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Fishing association members Craig Holland, Bill Cooper and Peter McMahon say the webcam is already increasing Loch Sport's profile as a great place to fish and enjoy the lakes. Photo: Liz Bell
LOCH Sport business and tourism advocates hope a new, privately-funded beach webcam will add momentum to a long-standing push for a safe harbour in the coastal resort.
The Loch Sport Fishing Association has recently installed a 24/7 beach webcam and integrated weather station at the Stockyard Hill lookout on the 90 Mile Beach, which is providing live streaming vision of the ocean and beach conditions and live reporting of the weather observations.
Stakeholders say the webcam is already increasing interest in the area and cementing Loch Sport as one of the premier fishing and boating destinations on the Gippsland Lakes.
Loch Sport Fishing Association secretary Craig Holland said judging by the “hits” the webcam was receiving, and the increase in online applications for the fishing club, the webcam was “doing its job already”.
The association also hopes the webcam will give traction to the proposal for a safe harbour and a marina at Loch Sport to make the boating experience on the lakes more diverse, safer and more enjoyable.
In conjunction with Loch Sport Business and Tourism Association and the Loch Sport Boat Club, they are lobbying all levels of government to make the project happen.
The Loch Sport community has long agitated for a safe harbour in the town, with an initial proposal to build a breakwater (rock groyne) to protect the existing deep water jetty and to keep the main boat ramp usable, compiled by the Loch Sport Boat Club in 2004.
Mr Holland said many consultants’ reports and feasibility studies had been undertaken during the past 15 years, all recommending the project.
Currently, the safe harbour proposal has state and federal support, propelled by regional population growth and an increase in boating tourism, but needs Wellington Shire Council to make a commitment to auspice the project.
Loch Sport Business and Tourism Association president Matthew Edey said it made sense to have a safe harbour at Loch Sport, and to build on the area’s “amazing scenic and aquatic sports attributes”.
In 2019 he presented a 1000-signature petition to council supporting a safe boat harbour at Loch Sport.
“Wellington Shire has an amazing opportunity to set up a boating facility at the western end of the lakes, of similar proportion to that found at Metung, Paynesville and Lakes Entrance,” he said at the time.
For many years Loch Sport Boat Club has also been advocating for a breakwater to protect the deep water jetty and boat ramp.
A feasibility study by consultants Ainley Projects in 2007 determined that the foreshore area along Lake St adjacent to the identified commercial area was the preferred location for a safe harbour and marina in Loch Sport, provided the town centre was further developed.
However, the report, which looked at existing information and boating facilities, demographic and tourism data, boating statistics and trends, found that the development of a safe harbour and marina “does not appear to be economically feasible at this stage”.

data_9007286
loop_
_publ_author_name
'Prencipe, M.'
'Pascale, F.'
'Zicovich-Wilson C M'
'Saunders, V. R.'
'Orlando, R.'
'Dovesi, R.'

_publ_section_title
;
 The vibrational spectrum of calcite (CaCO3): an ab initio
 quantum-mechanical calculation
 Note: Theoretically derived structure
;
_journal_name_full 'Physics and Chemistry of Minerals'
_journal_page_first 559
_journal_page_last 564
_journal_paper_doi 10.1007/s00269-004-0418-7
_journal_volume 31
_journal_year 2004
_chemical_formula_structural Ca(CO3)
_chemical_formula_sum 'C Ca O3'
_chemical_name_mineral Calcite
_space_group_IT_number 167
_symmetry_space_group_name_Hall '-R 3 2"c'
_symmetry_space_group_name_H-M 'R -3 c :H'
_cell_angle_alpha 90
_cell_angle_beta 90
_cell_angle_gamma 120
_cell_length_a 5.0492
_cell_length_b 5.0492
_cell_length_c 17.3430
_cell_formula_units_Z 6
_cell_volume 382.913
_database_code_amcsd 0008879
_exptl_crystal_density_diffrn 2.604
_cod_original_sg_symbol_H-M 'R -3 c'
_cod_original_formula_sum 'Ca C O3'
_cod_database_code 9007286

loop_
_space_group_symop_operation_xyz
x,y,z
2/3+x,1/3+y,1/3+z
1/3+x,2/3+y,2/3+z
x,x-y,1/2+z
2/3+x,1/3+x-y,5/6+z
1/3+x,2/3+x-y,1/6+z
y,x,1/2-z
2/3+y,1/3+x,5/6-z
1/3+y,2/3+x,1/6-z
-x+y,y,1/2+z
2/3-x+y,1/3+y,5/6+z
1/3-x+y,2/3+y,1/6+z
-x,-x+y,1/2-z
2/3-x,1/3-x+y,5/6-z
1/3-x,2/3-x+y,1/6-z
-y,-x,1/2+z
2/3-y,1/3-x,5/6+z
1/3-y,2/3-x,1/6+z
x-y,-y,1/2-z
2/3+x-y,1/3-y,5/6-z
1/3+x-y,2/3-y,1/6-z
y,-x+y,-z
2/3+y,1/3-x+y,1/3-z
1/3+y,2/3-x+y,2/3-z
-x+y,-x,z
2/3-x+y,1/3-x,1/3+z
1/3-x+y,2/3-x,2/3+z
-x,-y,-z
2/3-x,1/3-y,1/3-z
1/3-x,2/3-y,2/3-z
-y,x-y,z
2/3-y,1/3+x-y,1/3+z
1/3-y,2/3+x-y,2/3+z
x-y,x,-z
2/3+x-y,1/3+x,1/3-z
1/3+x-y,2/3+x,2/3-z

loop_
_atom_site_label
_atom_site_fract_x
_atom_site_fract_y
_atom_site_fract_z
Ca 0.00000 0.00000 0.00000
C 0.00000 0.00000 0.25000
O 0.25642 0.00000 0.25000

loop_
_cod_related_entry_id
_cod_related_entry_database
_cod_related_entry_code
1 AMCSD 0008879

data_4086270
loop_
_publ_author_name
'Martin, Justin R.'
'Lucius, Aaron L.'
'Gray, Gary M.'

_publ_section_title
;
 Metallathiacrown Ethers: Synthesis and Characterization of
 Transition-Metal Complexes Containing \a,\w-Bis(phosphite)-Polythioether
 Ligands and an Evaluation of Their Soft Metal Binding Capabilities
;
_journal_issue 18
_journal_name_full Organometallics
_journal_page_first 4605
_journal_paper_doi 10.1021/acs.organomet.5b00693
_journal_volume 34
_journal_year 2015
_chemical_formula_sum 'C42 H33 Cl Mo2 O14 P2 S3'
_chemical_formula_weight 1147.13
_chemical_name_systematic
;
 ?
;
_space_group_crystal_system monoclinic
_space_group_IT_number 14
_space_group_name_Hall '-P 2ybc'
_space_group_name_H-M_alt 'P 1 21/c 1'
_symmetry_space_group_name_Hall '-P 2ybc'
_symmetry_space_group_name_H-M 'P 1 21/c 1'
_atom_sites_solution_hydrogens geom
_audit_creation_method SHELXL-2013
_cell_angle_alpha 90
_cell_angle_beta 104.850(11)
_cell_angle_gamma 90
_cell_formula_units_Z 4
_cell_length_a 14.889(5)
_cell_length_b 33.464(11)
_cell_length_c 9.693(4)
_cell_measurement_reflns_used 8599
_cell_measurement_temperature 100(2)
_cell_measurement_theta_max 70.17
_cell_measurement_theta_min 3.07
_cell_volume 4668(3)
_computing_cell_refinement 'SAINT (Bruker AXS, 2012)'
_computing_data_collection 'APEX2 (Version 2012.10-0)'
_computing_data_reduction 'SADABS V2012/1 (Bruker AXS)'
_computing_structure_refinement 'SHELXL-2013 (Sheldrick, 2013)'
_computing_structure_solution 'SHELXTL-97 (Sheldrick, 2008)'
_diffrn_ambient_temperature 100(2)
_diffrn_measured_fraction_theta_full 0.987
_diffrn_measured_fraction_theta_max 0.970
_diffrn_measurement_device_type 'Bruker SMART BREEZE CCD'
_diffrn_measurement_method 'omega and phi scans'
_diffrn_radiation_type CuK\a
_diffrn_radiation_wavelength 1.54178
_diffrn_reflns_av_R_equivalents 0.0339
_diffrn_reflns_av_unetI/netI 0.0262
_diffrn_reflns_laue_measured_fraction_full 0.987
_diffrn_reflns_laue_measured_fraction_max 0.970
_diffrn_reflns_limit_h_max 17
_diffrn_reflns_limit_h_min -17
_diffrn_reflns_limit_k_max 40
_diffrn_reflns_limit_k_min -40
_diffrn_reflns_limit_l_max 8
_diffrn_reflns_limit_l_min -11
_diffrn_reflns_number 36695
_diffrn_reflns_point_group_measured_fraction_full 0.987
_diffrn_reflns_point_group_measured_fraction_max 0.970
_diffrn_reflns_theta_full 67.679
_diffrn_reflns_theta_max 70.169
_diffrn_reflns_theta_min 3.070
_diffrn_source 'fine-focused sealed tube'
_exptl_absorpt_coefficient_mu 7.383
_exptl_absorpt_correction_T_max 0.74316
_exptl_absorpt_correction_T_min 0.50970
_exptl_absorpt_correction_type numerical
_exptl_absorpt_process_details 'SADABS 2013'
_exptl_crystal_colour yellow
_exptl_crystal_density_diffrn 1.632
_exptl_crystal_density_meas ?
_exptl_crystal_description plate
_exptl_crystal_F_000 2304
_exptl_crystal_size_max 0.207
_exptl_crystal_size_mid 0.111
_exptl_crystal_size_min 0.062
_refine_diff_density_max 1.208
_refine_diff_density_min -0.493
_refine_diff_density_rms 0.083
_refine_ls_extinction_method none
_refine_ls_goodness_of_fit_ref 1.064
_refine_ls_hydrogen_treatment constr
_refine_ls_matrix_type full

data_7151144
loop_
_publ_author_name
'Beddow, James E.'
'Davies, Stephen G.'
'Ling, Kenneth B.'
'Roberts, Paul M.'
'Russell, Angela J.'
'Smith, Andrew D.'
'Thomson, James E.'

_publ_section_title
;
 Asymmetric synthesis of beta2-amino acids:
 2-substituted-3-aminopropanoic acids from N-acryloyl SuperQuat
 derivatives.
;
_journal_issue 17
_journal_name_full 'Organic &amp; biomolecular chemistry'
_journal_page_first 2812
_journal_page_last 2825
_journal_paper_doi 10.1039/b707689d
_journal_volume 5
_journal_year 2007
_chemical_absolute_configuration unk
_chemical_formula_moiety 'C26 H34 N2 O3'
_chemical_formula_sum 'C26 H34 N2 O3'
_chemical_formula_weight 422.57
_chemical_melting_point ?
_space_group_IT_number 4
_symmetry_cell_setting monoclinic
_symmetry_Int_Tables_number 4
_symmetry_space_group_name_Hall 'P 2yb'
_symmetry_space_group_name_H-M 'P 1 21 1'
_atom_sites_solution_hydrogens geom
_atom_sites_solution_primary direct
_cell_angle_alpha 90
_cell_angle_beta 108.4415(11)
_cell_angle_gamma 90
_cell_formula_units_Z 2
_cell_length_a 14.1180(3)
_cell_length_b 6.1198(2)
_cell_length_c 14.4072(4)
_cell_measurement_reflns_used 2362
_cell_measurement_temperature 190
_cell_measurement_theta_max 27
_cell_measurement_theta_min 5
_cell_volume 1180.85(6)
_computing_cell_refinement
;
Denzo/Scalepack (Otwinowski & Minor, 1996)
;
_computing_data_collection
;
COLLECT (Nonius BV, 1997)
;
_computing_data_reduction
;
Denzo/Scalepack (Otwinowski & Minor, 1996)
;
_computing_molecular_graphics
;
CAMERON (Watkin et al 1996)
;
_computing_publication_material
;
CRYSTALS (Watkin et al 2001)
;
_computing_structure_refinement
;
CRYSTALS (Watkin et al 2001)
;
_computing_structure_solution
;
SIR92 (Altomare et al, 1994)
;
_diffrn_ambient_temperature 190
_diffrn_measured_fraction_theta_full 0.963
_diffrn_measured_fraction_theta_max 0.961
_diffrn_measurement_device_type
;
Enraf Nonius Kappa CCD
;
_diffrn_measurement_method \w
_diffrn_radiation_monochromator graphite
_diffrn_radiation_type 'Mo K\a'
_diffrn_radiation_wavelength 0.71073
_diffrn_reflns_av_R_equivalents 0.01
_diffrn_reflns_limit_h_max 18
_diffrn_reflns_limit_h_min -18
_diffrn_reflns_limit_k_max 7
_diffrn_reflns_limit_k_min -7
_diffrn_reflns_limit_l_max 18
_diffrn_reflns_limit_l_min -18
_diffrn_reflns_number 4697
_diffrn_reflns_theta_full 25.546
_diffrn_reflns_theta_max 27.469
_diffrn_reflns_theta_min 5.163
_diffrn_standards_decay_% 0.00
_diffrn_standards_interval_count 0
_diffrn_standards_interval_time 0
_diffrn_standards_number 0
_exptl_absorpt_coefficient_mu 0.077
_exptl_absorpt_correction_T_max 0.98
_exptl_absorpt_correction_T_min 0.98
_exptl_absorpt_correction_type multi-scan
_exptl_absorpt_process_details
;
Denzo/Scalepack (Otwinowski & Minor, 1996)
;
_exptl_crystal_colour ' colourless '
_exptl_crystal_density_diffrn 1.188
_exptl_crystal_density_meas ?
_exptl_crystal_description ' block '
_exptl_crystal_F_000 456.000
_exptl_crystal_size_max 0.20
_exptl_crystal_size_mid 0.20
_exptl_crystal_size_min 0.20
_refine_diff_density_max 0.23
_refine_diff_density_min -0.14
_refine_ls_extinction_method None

Loch Sport Fishing Association committee member Peter McMahon said in recent years there had been an increase in the size of boats launched at Loch Sport, as it was the closest port on the Gippsland Lakes to Melbourne.
“We are witnessing congestion in the eastern end of the [Gippsland] Lakes as that is where all the infrastructure is in place,” he said.
“We want to attract the boats that go to Metung and bring them here.”
Mr Holland said Loch Sport had changed considerably since the 2007 feasibility report had been completed, with new shops, new homes and more people, and more recent data supported the economic feasibility of a safe harbour.
He said recent conversations with Gippsland MHR Darren Chester revealed there was strong government support to provide funding for the safe harbour project, but that it had to be “auspiced” by the council before either state or federal funding would be committed.
“I recently read over all the various reports that have been done on this proposal over the past 20 years and put together a discussion paper that I took to Mr Chester,” he said.
“He was very supportive — but because of funding protocols, now we just need the shire to support it so it gets off the ground.”
Gippsland South MLA Danny O’Brien has also told supporters of the proposal that he has had discussions with the council and community on a proposed safe harbour facility on Lake Victoria, and would back this and other ideas that would help the town grow.
“I’m very keen to work with the community and the shire to help advance some of these issues to ensure Loch Sport gets the attention it deserves,” he said in a recent statement.
Mr Holland said state Fishing and Boating Minister Melissa Horne had recently visited Loch Sport and shown interest in the proposal, and there was a possibility of funding being made available under the Boating Safety and Facilities Program.
In addition, supporters are hoping a change in the way registration and licence fees are spent will advance the proposal for a safe harbour.
As of July 1, all fees will go back into improving existing and creating new boating facilities, and a safe harbour at Loch Sport has been included in a ‘priorities plan’ of better boating infrastructure, put together by the Victorian Fisheries Authority and Better Boating Victoria.
“Everyone agrees it has to be done, we are just waiting on the council,” Mr Holland said.
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